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Protestors march to the top of the hill

A diverse group of protestors – the ‘No To Tibberchindy Wind Farm’ Group – organized a walk to the proposed wind farm site at the top of Coiliochbhar Hill to draw attention to their campaign.

The protest walkers, ranging in age from 9 to 70 plus met at the summit of the Donside hill for a picnic and to restate their opposition to the proposed wind farm.

The proposed planning application by wind farm developers Infinis has been delayed each month of the year so far but group member and Glenkindie resident Simon Beswick said: “We are mobilized and ready to fight an actual planning application but we need to keep Tibberchindy and Coiliochbhar in the consciousness of Donside residents until such time. Being up here today – as on any day – in this very special place, reminds me and my family of the need to keeping fighting this proposed industrial development.”

“The ‘Stop Turbines on Pressendye (SToP) and ‘Stop Turbines in Cushnie (STiC)’’ campaigns were also represented on the walk.

Dave Vardy of SToP said: “We are understandably concerned that our so far successful efforts to preserve the stunning views from hills around the Howes of Cromar and Cushnie would be undone by a large wind farm development on the highly prominent hill at Tibberchindy just four miles north of the summit of Pressendye.

Aberdeenshire Council should act upon Councillor Peter Argyle’s urgent call for a moratorium on wind farm developments in the shire. It is about time the planning system was used proactively to prevent turbine developments from dominating residents’ lives.”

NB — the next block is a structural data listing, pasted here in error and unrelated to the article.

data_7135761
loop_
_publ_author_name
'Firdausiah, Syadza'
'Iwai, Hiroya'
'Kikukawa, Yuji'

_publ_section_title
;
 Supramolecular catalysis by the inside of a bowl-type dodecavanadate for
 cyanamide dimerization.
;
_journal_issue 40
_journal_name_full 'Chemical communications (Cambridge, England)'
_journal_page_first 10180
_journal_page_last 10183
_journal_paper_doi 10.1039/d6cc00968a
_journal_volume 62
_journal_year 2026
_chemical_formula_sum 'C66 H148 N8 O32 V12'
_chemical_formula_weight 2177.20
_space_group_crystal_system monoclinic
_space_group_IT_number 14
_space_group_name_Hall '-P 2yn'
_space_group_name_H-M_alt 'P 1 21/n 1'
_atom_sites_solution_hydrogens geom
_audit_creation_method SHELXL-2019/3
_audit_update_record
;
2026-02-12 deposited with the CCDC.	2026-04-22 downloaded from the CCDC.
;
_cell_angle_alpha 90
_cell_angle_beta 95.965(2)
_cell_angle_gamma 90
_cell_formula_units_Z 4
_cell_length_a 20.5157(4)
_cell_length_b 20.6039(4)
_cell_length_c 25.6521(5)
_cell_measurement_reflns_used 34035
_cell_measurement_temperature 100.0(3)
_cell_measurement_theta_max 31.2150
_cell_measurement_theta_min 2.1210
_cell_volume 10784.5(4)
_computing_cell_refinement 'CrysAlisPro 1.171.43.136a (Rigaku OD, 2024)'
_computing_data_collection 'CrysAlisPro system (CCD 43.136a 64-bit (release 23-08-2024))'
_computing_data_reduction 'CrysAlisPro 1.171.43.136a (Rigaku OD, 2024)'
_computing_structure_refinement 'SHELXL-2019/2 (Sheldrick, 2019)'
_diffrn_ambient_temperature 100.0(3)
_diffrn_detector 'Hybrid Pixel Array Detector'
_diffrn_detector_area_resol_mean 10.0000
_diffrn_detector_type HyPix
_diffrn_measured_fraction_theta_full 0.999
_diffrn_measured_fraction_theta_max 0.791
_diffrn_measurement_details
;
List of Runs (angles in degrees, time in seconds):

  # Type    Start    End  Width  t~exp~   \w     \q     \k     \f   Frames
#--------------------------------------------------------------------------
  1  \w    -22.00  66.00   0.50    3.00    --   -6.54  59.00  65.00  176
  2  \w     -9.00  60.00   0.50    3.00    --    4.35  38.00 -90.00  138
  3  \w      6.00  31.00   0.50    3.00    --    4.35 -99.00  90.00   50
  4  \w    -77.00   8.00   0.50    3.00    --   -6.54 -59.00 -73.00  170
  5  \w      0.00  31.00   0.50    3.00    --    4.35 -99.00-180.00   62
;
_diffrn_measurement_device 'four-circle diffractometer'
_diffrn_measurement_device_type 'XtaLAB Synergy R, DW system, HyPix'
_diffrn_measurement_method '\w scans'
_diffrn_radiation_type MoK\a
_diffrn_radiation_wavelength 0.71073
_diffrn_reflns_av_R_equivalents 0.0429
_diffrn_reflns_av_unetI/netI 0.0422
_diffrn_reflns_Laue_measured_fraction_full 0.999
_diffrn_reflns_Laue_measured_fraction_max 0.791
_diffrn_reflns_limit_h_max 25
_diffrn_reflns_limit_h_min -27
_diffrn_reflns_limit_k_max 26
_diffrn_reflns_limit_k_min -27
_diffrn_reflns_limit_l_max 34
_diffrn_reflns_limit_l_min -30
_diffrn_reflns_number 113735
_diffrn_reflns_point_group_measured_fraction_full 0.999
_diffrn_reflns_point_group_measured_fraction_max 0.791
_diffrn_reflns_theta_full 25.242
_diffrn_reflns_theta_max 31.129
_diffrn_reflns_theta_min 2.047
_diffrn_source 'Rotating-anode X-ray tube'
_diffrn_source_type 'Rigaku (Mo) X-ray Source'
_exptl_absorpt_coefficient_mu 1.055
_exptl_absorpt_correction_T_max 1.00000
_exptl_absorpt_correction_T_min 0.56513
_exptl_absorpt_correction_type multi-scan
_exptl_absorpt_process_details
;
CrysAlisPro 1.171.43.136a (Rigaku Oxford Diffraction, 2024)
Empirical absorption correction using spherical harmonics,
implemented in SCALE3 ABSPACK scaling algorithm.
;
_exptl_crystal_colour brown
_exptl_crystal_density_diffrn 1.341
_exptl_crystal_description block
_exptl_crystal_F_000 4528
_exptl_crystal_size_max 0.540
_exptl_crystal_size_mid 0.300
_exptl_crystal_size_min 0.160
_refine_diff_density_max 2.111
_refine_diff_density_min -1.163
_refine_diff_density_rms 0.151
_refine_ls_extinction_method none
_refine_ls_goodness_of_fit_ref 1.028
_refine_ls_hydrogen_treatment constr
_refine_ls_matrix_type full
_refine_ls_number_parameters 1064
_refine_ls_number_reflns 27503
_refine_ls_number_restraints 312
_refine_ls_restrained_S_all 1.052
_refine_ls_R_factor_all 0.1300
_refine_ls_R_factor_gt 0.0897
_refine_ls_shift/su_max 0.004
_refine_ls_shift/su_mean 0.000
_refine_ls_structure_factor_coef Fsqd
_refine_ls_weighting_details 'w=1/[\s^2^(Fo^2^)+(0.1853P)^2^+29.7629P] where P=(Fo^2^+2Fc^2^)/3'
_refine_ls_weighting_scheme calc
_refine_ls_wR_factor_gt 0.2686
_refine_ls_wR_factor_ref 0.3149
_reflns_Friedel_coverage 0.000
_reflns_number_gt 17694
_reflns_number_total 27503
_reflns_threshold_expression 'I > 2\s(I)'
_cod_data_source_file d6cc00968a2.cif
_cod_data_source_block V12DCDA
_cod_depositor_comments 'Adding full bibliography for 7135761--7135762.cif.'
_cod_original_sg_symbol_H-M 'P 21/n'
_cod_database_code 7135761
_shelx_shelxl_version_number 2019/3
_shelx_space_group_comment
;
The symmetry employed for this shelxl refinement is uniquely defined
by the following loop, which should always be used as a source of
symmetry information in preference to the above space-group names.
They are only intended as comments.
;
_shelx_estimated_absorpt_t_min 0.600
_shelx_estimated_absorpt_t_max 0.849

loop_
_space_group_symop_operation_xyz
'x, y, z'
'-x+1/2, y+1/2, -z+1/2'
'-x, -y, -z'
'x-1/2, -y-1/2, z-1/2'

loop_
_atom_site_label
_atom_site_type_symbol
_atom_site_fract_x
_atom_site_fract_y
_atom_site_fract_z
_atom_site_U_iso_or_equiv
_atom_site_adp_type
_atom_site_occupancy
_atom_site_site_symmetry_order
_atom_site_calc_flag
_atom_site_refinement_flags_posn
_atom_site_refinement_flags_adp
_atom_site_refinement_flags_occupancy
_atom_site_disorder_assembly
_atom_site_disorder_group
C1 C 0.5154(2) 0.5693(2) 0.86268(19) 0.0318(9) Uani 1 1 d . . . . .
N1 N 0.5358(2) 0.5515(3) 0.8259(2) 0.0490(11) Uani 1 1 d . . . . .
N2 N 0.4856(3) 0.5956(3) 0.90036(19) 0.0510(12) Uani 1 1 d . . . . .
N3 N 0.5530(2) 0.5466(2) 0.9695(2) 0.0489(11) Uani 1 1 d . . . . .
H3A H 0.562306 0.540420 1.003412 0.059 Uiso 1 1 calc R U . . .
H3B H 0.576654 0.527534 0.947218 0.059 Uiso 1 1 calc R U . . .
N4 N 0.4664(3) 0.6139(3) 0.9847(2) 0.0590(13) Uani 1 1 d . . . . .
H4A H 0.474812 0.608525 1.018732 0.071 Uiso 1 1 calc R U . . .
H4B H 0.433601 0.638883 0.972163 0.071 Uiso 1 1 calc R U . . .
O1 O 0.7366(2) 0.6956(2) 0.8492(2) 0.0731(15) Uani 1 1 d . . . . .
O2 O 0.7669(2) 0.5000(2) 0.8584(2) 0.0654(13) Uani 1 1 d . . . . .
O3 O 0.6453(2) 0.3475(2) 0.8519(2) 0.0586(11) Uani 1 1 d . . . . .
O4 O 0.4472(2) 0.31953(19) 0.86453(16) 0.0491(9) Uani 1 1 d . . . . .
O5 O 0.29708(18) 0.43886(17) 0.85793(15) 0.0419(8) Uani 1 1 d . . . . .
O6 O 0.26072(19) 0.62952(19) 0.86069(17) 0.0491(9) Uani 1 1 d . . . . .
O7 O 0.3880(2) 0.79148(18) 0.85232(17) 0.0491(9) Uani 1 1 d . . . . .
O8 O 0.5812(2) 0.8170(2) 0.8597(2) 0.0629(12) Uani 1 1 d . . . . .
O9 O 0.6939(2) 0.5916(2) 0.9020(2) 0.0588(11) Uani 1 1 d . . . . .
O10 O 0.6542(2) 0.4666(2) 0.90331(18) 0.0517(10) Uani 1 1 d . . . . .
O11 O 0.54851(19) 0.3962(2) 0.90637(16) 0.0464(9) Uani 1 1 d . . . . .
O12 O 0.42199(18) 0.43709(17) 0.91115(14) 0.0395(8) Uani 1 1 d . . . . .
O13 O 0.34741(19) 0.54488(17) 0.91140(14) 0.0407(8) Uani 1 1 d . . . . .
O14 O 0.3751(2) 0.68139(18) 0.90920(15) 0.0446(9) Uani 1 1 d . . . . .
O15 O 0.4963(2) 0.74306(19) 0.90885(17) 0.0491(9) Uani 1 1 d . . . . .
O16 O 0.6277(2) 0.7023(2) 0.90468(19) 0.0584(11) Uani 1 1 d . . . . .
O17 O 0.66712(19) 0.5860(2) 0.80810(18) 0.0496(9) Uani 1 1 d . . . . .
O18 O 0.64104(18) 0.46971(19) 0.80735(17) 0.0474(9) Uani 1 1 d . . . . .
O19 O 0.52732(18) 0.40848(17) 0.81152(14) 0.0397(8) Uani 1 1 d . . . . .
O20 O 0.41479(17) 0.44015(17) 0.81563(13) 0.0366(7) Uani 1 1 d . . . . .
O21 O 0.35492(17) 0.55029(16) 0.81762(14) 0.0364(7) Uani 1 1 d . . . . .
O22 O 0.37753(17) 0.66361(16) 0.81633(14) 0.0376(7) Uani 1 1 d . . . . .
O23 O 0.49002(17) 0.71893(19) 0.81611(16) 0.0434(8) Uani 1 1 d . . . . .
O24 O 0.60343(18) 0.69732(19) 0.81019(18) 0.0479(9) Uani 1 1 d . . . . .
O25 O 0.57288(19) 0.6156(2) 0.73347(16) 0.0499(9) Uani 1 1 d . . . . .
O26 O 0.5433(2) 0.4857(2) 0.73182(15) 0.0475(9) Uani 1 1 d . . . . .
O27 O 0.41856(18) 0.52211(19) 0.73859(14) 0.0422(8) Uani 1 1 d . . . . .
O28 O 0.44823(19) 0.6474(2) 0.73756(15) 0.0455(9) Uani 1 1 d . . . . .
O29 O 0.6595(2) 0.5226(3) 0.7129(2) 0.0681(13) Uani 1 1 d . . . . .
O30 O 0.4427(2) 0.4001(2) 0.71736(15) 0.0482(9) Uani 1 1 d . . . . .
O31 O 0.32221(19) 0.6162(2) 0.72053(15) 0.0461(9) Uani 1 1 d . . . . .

Six wind turbines are proposed for the summit of Coiliochbhar hill on land shared by both Brux and Breda estates. The meteorogical mast erected here prior to the application stands at 70 metres tall. At 115 metres tall, the turbines will be visible across a wide area from Tillyfourie to Tullynessle and across Kildrummy and Glenkindie.

Coiliochbhar Hill is 1480 feet above sea level as is designated an ‘Area of Landscape Significance’ being the focal point of the Howe of Alford.

Charles McGeachie of Glenkindie, one of the walk organizers, said that while the No To Tibberchindy Wind Farm Group had planned the walk route carefully to avoid livestock and to have minimal impact on the soil and hillside they sort to protect, he hoped that other local people would walk the route.

“The views from the summit of Coiliochbhar hill are magnificent and this is currently a very unspoilt and little known part of Donside.”

Group member and Breda resident John Macmillan undertook the walk with his wife Irene: “The name Tibberchindy refers to a derelict ‘farmtoun’ recognized for its archeological importance by the Royal Commission on the Ancient and Historical Monuments of Scotland. However there is also recognized evidence of much earlier settlement of the site which would have included longhouses, enclosure and field banks. The proposed wind farm site whilst named after this place which is important in a national historic context would also straddle Coiliochbhar hill, important in a national natural heritage context.”